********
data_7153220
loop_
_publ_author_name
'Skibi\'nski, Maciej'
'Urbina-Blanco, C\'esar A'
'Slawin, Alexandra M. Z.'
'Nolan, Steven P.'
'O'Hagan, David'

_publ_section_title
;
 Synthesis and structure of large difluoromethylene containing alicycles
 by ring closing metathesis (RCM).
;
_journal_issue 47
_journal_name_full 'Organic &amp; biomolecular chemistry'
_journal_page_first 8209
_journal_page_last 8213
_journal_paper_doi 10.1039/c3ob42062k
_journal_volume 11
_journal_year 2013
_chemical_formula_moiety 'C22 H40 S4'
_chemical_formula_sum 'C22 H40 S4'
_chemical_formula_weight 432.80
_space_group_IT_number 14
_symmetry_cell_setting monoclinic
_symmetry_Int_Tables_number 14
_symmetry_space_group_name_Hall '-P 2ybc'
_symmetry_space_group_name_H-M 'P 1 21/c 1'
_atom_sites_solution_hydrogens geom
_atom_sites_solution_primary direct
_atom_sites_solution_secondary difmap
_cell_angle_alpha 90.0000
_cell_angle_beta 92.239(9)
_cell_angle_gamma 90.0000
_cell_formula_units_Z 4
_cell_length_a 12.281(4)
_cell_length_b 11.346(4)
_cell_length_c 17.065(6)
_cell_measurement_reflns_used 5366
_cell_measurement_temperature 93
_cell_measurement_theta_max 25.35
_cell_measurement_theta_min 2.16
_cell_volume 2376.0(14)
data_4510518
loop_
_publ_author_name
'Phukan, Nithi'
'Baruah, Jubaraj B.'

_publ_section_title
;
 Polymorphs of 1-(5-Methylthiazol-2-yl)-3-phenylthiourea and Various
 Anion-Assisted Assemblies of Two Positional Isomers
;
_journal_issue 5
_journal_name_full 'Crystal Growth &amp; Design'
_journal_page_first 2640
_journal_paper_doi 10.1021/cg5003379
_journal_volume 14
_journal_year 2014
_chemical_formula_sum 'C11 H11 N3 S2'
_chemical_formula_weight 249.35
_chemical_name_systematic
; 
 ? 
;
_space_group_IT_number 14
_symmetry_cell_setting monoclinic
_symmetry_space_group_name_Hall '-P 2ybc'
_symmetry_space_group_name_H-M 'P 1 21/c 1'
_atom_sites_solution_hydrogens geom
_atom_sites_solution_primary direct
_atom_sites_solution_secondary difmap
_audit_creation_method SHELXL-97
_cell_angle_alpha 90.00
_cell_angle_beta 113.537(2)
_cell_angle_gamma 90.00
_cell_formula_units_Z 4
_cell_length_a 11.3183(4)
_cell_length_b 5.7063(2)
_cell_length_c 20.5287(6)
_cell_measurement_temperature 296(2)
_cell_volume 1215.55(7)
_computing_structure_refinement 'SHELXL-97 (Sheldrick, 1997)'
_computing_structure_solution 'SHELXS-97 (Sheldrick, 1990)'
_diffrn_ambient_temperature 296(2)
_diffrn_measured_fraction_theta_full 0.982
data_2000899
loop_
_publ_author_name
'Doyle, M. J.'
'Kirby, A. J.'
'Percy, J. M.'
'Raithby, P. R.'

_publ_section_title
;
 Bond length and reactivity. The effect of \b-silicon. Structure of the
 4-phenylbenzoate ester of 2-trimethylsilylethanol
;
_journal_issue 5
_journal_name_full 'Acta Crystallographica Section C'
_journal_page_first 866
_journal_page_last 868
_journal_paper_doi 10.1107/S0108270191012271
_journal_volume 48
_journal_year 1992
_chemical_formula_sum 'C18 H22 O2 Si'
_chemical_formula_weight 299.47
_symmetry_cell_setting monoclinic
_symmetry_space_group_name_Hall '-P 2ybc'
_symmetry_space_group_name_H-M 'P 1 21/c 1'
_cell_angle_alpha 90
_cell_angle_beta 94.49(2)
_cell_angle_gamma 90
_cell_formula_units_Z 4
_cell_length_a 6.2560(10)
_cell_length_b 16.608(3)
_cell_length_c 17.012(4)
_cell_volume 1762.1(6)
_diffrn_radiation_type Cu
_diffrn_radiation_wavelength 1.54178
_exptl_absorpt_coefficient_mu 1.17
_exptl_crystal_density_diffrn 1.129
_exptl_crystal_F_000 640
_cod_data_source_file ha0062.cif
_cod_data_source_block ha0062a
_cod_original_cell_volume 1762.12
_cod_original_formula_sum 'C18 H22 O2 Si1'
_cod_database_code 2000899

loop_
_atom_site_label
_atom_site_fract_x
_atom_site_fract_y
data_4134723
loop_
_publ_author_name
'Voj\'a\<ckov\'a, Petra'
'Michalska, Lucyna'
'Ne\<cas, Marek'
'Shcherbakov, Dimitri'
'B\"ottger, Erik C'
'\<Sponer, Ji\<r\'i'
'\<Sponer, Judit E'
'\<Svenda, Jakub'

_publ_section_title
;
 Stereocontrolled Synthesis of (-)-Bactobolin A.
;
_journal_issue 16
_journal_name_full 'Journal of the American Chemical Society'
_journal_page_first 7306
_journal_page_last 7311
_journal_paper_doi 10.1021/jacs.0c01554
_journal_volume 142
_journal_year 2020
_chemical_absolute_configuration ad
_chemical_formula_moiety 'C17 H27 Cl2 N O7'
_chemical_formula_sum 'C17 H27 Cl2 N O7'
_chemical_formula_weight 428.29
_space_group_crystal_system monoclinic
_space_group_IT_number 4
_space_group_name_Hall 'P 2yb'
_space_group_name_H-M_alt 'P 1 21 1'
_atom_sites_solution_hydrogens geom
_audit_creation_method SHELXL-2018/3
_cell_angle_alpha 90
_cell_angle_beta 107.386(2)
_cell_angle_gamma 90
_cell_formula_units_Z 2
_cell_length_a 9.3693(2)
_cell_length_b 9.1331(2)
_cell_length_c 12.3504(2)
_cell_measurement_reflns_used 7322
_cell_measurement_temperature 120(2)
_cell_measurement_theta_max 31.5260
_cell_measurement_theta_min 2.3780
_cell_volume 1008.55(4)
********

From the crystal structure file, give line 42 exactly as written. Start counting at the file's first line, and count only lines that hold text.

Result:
_cell_measurement_theta_min 2.16